ABBI: When I look at women in comedy-particularly within the NY Comedy community, I have to say we’re kicking ass. I hope to see more and more and more. I agree with my girl up there in that I wish there were less of these terrible stereotypes of women on TV and film and in general, but I guess the only way to change that is to infiltrate the system! I hope we will all take more risks! Ilana and I really try to play down our looks in the show. We have a whole crew of make-up people and hair people specifically hired to make us look about 30% shittier. You guys probably wouldn’t recognize us in real life.
Do you feel a divide between men and women in the comedy world?
ILANA: Of course. I think white dudes (here we go…) rule the comedy world (et al) and everyone else plays a token character. Most of what is made is about a late-20-something with a chunky gut who somehow has a hotass girlfriend, and he learns a lesson, and we are always rooting for him. Women are either pissed but inevitably nurturing (think Deborah on Everybody Loves Raymond) or tween-like and accidentally bending over all the time (think what 30 Rock parodies with the character Cerie). Huge divide. There’s a huge racial divide, too, but I can’t go into that. I left a party the other night, and no joke, someone asked Abbi what race I identify as (laughs) because inside I might be an elder gay AfroAmerican gentleman. Let’s just leave it at this – white dudes with hairy guts is the US’s perpetual main character. I’m done!
ABBI: In Broad CIty, and our process, I don’ feel this as much because we have total control over this project. It’s this relative world where I feel we can do whatever we want! But when I think about my long-term-goals and the industry as a whole, I think of this divide a lot. There are these places for ages and types and genders and in most cases they suck. But I see this changing. It is changing, and I think TV and Film and everything is shifting a bit because of people who have set the bar higher. It’s an exciting time to be a woman. It’s also an exciting time to love comedy.
What advice would you impart to ladies just starting out in the world-o-comedy?
ILANA: Let your comedy define your Character. Navigate through comedy as you do life – do what you think and feel is Right, do what you think is funny, what will make you proudest. That’s it.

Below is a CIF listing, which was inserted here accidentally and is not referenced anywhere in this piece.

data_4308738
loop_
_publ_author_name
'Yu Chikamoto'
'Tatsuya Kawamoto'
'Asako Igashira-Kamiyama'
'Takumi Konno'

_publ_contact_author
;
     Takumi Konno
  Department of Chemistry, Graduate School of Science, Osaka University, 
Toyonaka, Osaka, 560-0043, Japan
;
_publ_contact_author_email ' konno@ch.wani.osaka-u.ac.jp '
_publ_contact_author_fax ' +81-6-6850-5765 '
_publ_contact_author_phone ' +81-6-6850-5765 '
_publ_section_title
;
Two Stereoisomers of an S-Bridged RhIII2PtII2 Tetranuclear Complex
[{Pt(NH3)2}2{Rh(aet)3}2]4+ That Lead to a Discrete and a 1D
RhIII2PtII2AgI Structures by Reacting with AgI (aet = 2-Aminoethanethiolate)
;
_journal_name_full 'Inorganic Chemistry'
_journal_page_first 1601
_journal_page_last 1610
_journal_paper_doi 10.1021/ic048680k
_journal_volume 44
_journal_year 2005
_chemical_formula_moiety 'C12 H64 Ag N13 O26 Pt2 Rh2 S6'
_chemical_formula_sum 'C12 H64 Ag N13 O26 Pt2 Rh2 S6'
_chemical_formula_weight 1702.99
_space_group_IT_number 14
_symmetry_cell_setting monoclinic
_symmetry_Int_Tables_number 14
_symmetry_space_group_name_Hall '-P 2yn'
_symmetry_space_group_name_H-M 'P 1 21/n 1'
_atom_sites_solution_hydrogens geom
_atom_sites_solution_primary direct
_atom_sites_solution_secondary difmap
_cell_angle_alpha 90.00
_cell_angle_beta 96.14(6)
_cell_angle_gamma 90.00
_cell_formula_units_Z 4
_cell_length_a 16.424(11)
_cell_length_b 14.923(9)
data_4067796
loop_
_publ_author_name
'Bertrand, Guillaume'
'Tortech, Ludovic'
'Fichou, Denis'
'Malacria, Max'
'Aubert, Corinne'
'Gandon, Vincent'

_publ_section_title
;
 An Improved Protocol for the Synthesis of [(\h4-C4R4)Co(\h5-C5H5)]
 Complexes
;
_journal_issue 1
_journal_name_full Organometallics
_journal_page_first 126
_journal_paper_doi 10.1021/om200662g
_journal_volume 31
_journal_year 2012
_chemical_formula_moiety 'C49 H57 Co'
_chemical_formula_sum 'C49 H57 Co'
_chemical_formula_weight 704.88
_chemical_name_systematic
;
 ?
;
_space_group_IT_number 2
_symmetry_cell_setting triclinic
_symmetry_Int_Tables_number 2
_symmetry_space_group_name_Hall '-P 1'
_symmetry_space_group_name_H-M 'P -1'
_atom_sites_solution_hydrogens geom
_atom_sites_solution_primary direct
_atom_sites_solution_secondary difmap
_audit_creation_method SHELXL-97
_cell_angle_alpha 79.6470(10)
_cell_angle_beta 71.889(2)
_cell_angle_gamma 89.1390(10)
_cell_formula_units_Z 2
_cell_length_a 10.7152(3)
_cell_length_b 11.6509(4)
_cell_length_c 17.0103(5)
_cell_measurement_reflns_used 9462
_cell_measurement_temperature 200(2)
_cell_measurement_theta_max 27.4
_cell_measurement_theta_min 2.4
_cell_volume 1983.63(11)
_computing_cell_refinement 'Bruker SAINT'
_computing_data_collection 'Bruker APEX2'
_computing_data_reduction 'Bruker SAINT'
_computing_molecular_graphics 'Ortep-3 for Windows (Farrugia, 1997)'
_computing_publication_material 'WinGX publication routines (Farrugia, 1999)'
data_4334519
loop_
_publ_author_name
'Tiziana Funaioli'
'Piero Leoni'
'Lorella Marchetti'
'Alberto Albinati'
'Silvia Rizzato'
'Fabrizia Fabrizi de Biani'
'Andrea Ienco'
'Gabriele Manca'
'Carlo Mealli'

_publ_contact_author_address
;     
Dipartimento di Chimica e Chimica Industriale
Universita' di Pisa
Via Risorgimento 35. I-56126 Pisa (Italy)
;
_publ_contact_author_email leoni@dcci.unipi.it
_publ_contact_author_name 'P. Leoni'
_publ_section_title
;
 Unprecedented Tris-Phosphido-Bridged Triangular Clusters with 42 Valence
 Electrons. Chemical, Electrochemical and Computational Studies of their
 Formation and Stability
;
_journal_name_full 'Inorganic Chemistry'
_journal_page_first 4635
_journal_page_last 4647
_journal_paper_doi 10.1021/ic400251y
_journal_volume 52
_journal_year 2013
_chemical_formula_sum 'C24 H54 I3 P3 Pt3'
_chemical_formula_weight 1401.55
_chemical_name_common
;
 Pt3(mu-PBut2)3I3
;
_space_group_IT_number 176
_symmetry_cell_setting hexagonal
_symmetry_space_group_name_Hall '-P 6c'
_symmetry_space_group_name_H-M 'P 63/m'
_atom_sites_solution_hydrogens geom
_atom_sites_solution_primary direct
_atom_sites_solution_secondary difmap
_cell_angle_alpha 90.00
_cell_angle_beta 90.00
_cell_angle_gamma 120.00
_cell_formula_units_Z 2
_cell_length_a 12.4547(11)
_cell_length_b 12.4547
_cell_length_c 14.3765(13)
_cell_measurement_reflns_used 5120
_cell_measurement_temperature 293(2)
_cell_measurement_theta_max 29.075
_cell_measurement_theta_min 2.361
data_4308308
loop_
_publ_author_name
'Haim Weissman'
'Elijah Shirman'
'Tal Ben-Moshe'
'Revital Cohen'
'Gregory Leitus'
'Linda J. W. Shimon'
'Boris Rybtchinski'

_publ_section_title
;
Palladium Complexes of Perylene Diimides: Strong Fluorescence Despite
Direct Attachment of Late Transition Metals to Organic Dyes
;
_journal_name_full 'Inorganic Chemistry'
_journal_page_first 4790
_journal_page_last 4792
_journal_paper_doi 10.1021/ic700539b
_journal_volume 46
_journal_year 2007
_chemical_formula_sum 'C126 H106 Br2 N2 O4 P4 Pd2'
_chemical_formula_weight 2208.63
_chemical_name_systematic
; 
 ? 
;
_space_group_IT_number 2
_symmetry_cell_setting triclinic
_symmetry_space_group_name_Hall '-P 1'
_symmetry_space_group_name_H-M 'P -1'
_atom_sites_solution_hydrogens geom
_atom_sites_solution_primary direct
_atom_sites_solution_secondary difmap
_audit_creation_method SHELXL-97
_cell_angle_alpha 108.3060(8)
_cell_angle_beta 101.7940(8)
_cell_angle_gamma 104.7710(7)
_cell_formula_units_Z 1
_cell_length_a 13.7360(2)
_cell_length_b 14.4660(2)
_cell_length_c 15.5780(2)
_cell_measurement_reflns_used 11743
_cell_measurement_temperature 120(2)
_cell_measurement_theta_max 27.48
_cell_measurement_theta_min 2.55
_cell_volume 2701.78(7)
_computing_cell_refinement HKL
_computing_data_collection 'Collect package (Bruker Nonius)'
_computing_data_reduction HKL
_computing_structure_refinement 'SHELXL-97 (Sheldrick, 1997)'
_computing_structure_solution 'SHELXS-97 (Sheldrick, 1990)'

ABBI: Be who you are and don’t try to be anything else. That is the best part of it actually…you almost have no choice. If you try to be something else, I don’t think you will be that funny. My favorite performers and writers are coming from their specific point of view, they stand out, and you can just tell. And then, just put yourself out there and put stuff up and write stuff and make videos and whatever you get a kick out of!
Which ladies are inspiring you lately and, part two – who would you like to hear from next on the blog?
ILANA: I’ve gotten close with Phoebe Robinson recently because she is so. fucking. funny and a really unique voice. She’s perpetually “over it,” which I love – self-loathing but also innately recognizes her own awesomeness. Yes, love Ann Carr. Andrea Rosen cracks me the fuck up. Love the shit outta you, girl. Ab – love your fucking answers.
ABBI: My obvious first mention would be Shannon O’Neill. Coming up through improv classes at UCB, she was the person that made me really realize that finding your own voice and sticking to that was the key to this business. I think I took too many classes with her because I somehow felt that the more I was around her the more I’d find that for myself–and I think I kinda did! So just hang around Shannon a ton. I would also say Ann Carr who has this wonderfully specific voice. I’ve never seen someone who is so committed to her characters. Christina Gausas improv-wise. I haven’t even seen her perform in a bit, but she is one of my all time faves and always reminds me to take my time. She doesn’t rush through and in the end, it always pays off.
Anything else you’d like to say?
ILANA: Gosh I think I’ve said enough. I wrote a paragraph and deleted it two or three times now, and I’m going to leave it at this.
ABBI: Scrumptious is my fave word.
Watch the season finale of Broad City here, then check out the entire series on their site at http://www.broadcitytheshow.com/